During his 75-years-and-more anti-criminal activity, multi-millionaire Mr. Bruce Wayne (a.k.a. the Batman) has had the best that life could give a man. In fact, being a multi-millionaire superhero seems to bring a lot of benefits, from partying with some of the most beautiful girls ever (Nicole Kidman, Kim Basinger and Michelle Pfeiffer just to name a few) to have at complete disposal an arsenal of bat-tools which could make feel McGuyver absolutely useless. But since our life (and our blog) is dedicated to supercars, there is only one benefit we really envy to the masked vigilante: driving the Batmobile.
The history of the Batmobile could justify writing an encyclopedia, since its legacy (as his lucky owner’s) starts in 1939 and is still developing, like the enduring Batman cult. During the years the car evolved from a red sedan with wing-shaped tailfins to the strongly-armored, black and stylish tank/supercar hybrid we all know from comics, TV and movies. At the same time, its design evolved and took inspiration from some of the best car manufacturers, Porsche, Chevrolet and Lamborghini just to quote some. In this article, we take a short look to the version known as the Tumbler, appeared in The Dark Knight Trilogy and for the first time in Batman Begins (2005).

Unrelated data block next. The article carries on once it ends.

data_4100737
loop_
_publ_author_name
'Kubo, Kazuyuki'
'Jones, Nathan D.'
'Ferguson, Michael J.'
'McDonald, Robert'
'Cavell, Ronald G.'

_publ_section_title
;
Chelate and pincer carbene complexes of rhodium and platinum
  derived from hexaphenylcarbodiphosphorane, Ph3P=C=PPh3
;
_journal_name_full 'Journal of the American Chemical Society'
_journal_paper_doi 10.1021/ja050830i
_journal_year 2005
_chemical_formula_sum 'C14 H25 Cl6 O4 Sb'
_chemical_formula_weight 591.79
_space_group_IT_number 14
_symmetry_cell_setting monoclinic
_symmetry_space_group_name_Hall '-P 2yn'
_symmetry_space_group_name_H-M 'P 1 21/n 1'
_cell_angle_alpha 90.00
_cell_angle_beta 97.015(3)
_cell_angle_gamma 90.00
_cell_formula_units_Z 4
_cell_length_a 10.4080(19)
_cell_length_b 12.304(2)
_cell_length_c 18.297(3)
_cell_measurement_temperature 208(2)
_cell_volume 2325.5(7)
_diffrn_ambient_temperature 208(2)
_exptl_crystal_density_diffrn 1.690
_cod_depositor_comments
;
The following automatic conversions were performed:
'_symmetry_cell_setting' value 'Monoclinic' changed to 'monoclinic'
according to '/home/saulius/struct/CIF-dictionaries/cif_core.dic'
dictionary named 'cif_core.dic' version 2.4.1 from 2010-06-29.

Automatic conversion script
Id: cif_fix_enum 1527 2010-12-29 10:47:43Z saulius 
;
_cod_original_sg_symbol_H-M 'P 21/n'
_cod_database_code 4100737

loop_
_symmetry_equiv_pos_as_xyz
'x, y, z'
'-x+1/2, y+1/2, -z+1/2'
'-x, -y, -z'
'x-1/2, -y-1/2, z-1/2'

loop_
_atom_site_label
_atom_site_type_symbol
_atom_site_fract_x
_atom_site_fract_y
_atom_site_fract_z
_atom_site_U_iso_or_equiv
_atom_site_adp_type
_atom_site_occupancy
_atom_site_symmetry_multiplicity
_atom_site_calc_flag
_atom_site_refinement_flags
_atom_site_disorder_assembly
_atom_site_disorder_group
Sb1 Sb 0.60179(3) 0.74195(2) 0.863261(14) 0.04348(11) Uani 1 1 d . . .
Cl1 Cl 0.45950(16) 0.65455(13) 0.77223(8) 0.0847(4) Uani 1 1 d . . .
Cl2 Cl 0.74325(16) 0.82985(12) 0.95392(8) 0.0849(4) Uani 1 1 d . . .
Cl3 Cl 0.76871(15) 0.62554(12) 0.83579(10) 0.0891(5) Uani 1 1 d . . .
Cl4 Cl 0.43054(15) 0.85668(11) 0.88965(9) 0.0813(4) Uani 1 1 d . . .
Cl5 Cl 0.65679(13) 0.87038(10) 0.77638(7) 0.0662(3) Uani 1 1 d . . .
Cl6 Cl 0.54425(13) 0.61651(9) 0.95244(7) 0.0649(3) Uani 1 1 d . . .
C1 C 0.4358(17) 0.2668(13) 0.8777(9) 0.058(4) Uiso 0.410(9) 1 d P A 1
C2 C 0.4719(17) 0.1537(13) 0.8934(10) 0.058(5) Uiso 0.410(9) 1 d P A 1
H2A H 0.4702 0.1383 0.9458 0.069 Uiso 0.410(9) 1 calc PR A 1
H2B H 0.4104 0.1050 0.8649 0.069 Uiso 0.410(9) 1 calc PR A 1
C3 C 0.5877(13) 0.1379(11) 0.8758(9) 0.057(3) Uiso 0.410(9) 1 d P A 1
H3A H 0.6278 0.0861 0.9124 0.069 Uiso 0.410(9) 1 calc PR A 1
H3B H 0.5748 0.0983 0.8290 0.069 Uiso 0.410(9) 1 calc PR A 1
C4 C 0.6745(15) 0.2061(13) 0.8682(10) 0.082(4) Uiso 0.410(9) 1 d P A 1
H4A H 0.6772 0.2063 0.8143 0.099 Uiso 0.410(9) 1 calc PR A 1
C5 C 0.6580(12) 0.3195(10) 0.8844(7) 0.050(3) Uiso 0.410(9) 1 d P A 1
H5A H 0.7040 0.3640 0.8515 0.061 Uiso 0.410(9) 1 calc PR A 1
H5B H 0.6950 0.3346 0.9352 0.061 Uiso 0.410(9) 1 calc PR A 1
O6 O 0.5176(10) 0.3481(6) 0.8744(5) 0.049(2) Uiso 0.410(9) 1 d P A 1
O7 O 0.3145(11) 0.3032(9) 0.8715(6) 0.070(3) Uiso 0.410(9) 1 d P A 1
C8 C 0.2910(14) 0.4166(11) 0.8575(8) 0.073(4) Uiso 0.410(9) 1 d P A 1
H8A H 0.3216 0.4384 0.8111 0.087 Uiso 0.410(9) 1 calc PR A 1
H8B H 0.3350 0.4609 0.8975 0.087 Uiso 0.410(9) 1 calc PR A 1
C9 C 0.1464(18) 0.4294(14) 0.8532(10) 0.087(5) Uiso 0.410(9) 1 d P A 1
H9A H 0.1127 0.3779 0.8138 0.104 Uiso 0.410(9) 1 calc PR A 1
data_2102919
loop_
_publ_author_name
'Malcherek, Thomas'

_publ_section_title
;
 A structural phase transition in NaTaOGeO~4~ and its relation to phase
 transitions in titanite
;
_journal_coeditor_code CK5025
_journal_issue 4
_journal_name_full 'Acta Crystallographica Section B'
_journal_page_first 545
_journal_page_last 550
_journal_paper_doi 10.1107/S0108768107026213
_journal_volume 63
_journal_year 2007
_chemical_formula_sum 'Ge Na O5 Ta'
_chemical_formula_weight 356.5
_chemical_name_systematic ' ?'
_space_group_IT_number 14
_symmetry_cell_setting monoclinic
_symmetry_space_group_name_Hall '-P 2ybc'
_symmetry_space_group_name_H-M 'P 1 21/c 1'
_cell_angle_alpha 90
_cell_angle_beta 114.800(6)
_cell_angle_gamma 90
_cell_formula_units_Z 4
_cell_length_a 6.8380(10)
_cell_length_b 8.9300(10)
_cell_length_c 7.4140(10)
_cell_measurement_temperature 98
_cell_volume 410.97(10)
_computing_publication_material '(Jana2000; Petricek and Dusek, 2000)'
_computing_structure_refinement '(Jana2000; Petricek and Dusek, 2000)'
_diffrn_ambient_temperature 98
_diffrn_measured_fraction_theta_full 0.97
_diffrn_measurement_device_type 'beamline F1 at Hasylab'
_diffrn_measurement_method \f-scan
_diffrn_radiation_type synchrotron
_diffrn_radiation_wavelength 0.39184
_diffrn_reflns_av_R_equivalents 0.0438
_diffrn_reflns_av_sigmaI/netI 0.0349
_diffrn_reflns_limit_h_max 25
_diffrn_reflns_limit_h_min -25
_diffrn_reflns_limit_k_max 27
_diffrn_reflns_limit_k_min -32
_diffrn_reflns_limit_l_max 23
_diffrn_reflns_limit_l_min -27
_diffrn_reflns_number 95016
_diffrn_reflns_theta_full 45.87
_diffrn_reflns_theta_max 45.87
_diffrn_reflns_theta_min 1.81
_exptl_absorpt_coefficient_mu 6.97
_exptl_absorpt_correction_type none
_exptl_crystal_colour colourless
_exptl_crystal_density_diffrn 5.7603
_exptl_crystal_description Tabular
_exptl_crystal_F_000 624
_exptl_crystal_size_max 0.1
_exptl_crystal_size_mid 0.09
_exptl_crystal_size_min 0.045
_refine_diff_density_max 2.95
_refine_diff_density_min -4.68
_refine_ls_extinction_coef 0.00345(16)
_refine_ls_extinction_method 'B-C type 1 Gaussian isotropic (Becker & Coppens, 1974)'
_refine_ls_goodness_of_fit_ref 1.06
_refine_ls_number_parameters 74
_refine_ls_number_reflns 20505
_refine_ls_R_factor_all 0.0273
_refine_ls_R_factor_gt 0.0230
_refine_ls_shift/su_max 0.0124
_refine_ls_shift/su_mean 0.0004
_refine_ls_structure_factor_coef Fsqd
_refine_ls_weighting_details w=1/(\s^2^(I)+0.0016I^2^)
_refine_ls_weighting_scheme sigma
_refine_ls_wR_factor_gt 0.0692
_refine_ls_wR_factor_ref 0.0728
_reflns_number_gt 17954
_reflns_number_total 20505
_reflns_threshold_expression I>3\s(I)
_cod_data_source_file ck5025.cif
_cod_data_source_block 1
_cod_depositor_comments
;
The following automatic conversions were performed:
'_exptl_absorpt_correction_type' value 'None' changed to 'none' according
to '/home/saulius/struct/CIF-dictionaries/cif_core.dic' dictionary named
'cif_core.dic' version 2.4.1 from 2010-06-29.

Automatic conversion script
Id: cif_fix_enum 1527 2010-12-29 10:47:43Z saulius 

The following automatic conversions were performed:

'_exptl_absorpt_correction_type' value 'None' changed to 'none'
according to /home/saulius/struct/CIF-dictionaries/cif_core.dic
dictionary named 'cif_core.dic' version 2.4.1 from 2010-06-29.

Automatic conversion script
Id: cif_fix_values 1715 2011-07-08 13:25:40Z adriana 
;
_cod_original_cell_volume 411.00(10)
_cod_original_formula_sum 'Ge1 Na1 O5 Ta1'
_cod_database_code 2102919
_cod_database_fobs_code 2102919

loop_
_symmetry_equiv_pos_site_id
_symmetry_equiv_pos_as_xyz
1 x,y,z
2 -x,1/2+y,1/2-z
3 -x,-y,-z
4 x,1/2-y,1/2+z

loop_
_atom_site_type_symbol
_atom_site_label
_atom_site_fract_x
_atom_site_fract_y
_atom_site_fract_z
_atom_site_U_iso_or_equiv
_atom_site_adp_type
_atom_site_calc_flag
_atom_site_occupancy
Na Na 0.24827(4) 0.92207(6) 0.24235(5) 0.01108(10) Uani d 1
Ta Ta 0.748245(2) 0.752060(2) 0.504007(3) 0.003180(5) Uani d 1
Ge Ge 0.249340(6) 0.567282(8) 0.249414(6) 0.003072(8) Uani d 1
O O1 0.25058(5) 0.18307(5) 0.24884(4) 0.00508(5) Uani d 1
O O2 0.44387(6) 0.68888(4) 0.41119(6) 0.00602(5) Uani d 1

This version has a special place in the Batmobiles’ history, since it doesn’t feature the classical Batmobile front axle: as visibile in the picture, the car looks like a hybrid between a Lamborghini and a tank, and features the unique feature to jump without needing any form of ramp. Apart from having the traditional ability to drive through concrete barriers without sustaining too heavy damage (made more credible by its tank look), the several versions of the car built for the movies featured futuristic hydraulic enhancements, in order to jump, and propane tanks, in order to show the viewers that characteristic rocket blast out of the afterburner we all appreciated since we were some young supercar lovers.